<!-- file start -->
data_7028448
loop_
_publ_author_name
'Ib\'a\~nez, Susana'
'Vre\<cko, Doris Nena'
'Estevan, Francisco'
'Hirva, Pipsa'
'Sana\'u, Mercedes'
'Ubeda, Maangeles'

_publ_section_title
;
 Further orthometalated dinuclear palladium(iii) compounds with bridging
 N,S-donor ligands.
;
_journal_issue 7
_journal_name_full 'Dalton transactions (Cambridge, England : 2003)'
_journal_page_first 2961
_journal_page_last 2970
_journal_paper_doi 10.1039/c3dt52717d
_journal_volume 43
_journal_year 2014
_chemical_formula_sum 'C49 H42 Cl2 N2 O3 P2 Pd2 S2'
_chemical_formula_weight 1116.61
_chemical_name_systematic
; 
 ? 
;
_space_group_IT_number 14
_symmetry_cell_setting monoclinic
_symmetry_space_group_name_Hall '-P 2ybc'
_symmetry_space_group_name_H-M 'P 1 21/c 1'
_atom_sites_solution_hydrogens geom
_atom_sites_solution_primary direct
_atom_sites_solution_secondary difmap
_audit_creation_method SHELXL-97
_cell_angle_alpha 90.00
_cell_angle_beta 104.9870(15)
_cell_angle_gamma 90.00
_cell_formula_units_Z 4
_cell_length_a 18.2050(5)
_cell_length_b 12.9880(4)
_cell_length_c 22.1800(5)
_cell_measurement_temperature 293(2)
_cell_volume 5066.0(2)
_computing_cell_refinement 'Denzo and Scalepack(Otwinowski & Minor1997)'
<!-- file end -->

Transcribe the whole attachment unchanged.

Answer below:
data_7028448
loop_
_publ_author_name
'Ib\'a\~nez, Susana'
'Vre\<cko, Doris Nena'
'Estevan, Francisco'
'Hirva, Pipsa'
'Sana\'u, Mercedes'
'Ubeda, Maangeles'

_publ_section_title
;
 Further orthometalated dinuclear palladium(iii) compounds with bridging
 N,S-donor ligands.
;
_journal_issue 7
_journal_name_full 'Dalton transactions (Cambridge, England : 2003)'
_journal_page_first 2961
_journal_page_last 2970
_journal_paper_doi 10.1039/c3dt52717d
_journal_volume 43
_journal_year 2014
_chemical_formula_sum 'C49 H42 Cl2 N2 O3 P2 Pd2 S2'
_chemical_formula_weight 1116.61
_chemical_name_systematic
; 
 ? 
;
_space_group_IT_number 14
_symmetry_cell_setting monoclinic
_symmetry_space_group_name_Hall '-P 2ybc'
_symmetry_space_group_name_H-M 'P 1 21/c 1'
_atom_sites_solution_hydrogens geom
_atom_sites_solution_primary direct
_atom_sites_solution_secondary difmap
_audit_creation_method SHELXL-97
_cell_angle_alpha 90.00
_cell_angle_beta 104.9870(15)
_cell_angle_gamma 90.00
_cell_formula_units_Z 4
_cell_length_a 18.2050(5)
_cell_length_b 12.9880(4)
_cell_length_c 22.1800(5)
_cell_measurement_temperature 293(2)
_cell_volume 5066.0(2)
_computing_cell_refinement 'Denzo and Scalepack(Otwinowski & Minor1997)'